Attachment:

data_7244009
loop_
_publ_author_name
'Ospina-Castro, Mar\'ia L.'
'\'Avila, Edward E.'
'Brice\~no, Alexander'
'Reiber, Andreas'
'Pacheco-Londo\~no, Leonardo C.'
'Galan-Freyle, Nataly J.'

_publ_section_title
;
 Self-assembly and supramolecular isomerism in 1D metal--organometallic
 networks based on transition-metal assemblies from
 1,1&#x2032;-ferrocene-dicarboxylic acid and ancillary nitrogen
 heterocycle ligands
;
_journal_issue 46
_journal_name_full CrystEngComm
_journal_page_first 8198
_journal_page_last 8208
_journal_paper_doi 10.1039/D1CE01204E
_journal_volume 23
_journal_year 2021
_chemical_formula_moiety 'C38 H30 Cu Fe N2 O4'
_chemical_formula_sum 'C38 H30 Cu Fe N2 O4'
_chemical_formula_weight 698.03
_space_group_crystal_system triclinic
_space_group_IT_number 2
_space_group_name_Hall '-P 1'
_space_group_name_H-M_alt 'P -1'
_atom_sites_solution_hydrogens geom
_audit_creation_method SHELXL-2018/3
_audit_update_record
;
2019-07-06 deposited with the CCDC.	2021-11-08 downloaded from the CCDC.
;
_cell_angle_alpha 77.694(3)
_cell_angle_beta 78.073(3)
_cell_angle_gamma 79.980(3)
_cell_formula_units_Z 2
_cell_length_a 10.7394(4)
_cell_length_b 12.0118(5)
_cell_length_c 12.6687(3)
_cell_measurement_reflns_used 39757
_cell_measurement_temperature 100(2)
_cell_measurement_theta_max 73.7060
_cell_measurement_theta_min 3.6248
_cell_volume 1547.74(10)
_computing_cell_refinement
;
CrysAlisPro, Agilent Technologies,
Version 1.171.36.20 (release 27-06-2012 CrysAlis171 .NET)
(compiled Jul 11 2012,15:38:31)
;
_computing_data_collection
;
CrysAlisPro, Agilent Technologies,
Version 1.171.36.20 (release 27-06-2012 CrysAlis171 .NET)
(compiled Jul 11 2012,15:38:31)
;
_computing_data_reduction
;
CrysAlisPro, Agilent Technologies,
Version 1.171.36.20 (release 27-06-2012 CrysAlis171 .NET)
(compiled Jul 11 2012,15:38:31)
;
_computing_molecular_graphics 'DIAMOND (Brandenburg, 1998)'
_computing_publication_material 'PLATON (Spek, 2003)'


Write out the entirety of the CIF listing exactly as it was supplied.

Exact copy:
data_7244009
loop_
_publ_author_name
'Ospina-Castro, Mar\'ia L.'
'\'Avila, Edward E.'
'Brice\~no, Alexander'
'Reiber, Andreas'
'Pacheco-Londo\~no, Leonardo C.'
'Galan-Freyle, Nataly J.'

_publ_section_title
;
 Self-assembly and supramolecular isomerism in 1D metal--organometallic
 networks based on transition-metal assemblies from
 1,1&#x2032;-ferrocene-dicarboxylic acid and ancillary nitrogen
 heterocycle ligands
;
_journal_issue 46
_journal_name_full CrystEngComm
_journal_page_first 8198
_journal_page_last 8208
_journal_paper_doi 10.1039/D1CE01204E
_journal_volume 23
_journal_year 2021
_chemical_formula_moiety 'C38 H30 Cu Fe N2 O4'
_chemical_formula_sum 'C38 H30 Cu Fe N2 O4'
_chemical_formula_weight 698.03
_space_group_crystal_system triclinic
_space_group_IT_number 2
_space_group_name_Hall '-P 1'
_space_group_name_H-M_alt 'P -1'
_atom_sites_solution_hydrogens geom
_audit_creation_method SHELXL-2018/3
_audit_update_record
;
2019-07-06 deposited with the CCDC.	2021-11-08 downloaded from the CCDC.
;
_cell_angle_alpha 77.694(3)
_cell_angle_beta 78.073(3)
_cell_angle_gamma 79.980(3)
_cell_formula_units_Z 2
_cell_length_a 10.7394(4)
_cell_length_b 12.0118(5)
_cell_length_c 12.6687(3)
_cell_measurement_reflns_used 39757
_cell_measurement_temperature 100(2)
_cell_measurement_theta_max 73.7060
_cell_measurement_theta_min 3.6248
_cell_volume 1547.74(10)
_computing_cell_refinement
;
CrysAlisPro, Agilent Technologies,
Version 1.171.36.20 (release 27-06-2012 CrysAlis171 .NET)
(compiled Jul 11 2012,15:38:31)
;
_computing_data_collection
;
CrysAlisPro, Agilent Technologies,
Version 1.171.36.20 (release 27-06-2012 CrysAlis171 .NET)
(compiled Jul 11 2012,15:38:31)
;
_computing_data_reduction
;
CrysAlisPro, Agilent Technologies,
Version 1.171.36.20 (release 27-06-2012 CrysAlis171 .NET)
(compiled Jul 11 2012,15:38:31)
;
_computing_molecular_graphics 'DIAMOND (Brandenburg, 1998)'
_computing_publication_material 'PLATON (Spek, 2003)'